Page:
Social conservatives argue that the vaccine, which protects against a sexually-transmitted disease that can lead to cervical cancer, encourages promiscuity. Perry’s decision has already riled up conservative activists; it might be Bachmann’s best hope to win back those voters.

And that’s reason enough to make irresponsible attacks on a public health measure.

 

(This is a syndicated post. Read the original at FreeThoughtBlogs.)



Training dominion-oriented daughters

Sep 13th, 2011 5:29 pm | By

Libby Anne spotted another deeply sinister picture of a female human being on a Vision Forum DVD.

Will you look at that?

It’s all the more sinister because it’s so effective – the colors and patterns are pretty, and they pull us in.

Libby Anne is scathing.

It appears from the cover of this DVD that daughters take dominion by doing laundry. Nice. I mean seriously, thought goes into cover images like these (we hope), and someone really truly honestly decided that the best image to represent dominion-oriented daughters is a little girl doing laundry. Because, you know, that’s how women take dominion. By doing laundry. Interesting.

This made me wonder. What pictures do they put on DVDs on raising sons?

No laundry.

And there’s something else. Take a good look at that picture. That little girl has no mouth – it’s been covered up by her stack of laundry. Vision Forum has given her a niqab made out of a pile of clean clothes. No wicked feminist back-talk coming out of her, you can be sure.

(This is a syndicated post. Read the original at FreeThoughtBlogs.)



Canada thinks about assisted suicide

Sep 13th, 2011 4:15 pm | By

The Globe and Mail has an editorial saying “Make the right to die legal, with protections.”

Time and again, opinion polls show a large majority of Canadians support the idea that the terminally ill should be able to decide when and how they die. They believe that competent adults in unbearable pain, suffering from an illness that will never improve, have the right to die with dignity.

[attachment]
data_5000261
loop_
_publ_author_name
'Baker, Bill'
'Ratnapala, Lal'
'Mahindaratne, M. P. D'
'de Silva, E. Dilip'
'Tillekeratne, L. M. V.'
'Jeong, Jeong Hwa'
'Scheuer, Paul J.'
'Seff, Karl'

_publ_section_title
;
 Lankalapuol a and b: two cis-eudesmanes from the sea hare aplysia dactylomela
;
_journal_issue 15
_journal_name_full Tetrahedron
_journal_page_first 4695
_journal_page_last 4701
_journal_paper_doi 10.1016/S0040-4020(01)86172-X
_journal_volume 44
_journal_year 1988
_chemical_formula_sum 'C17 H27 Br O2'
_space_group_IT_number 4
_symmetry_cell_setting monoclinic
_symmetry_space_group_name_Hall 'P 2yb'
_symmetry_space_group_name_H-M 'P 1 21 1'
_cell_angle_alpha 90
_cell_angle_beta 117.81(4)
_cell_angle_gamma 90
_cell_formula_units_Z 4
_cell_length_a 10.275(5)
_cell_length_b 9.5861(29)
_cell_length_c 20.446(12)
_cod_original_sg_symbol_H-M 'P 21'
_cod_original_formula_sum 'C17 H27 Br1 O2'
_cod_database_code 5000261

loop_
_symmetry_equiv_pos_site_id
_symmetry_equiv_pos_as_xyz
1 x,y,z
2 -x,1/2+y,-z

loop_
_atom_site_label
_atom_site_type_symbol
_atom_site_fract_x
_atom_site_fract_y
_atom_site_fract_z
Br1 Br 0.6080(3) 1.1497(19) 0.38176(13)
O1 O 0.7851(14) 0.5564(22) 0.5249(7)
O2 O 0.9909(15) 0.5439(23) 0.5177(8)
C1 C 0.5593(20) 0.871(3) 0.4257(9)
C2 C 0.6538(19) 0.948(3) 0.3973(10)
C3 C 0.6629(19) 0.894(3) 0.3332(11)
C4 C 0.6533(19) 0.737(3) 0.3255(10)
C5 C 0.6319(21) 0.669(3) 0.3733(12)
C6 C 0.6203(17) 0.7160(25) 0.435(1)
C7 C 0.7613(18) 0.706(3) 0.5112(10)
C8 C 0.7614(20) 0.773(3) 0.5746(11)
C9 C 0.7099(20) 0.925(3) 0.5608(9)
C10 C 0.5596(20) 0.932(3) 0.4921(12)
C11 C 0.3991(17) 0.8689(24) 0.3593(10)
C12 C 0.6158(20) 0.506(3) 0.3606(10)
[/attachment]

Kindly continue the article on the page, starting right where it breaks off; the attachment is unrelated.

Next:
And yet the Canadian government is no closer to resolving how – or if – to reform the law against euthanasia; no politician is brave enough to champion such a contentious cause, or even to launch a national debate probing public opinion.

But if that’s what the polls show, why does it take bravery? Why is the cause so contentious?

No doubt because it’s not a matter of majorities but of religion and religious influence. Religion, you may possibly have noticed from time to time, has power and influence that is out of proportion to its popularity. This is all very suitable, no doubt, because its power and influence Come From God, meaning, they are not Of This World, so naturally they get to trump measly stupid little humans.

Research shows that, in places where assisted suicide is legal, there is an initial spike in requests. However, the number then diminishes. “Many people, once they know that if all else fails, this is an option, they won’t make that call. The stress is gone,” says Udo Schuklenk, a Queen’s University professor who chairs the Royal Society’s committee on end-of-life decision-making in Canada. The committee will release a report this fall.

“Often when people talk about end-of-life decision-making, the assumption is, it’s about pain,” he adds. “But it’s not. The concern is more about losing control over the quality of their lives.”

Quite, and it’s a reasonable concern.

(This is a syndicated post. Read the original at FreeThoughtBlogs.)



Mark your calendar

Sep 13th, 2011 12:58 pm | By

Speaking of Janet HeimlichThink Atheist recorded an interview with her recently and will air it next Sunday September 18 at 5PM Pacific/8PM Eastern. You can find all past and future shows here.

(This is a syndicated post. Read the original at FreeThoughtBlogs.)



When they are in PR mode

Sep 13th, 2011 12:37 pm | By

I no sooner say that thing about the pretty picture out front and the kicks and blows behind the curtain when I read another example via Ed Brayton. The Reconstructionists are saying why the Dominionists are so scary while they (the Recons) are thoroughly reassuring.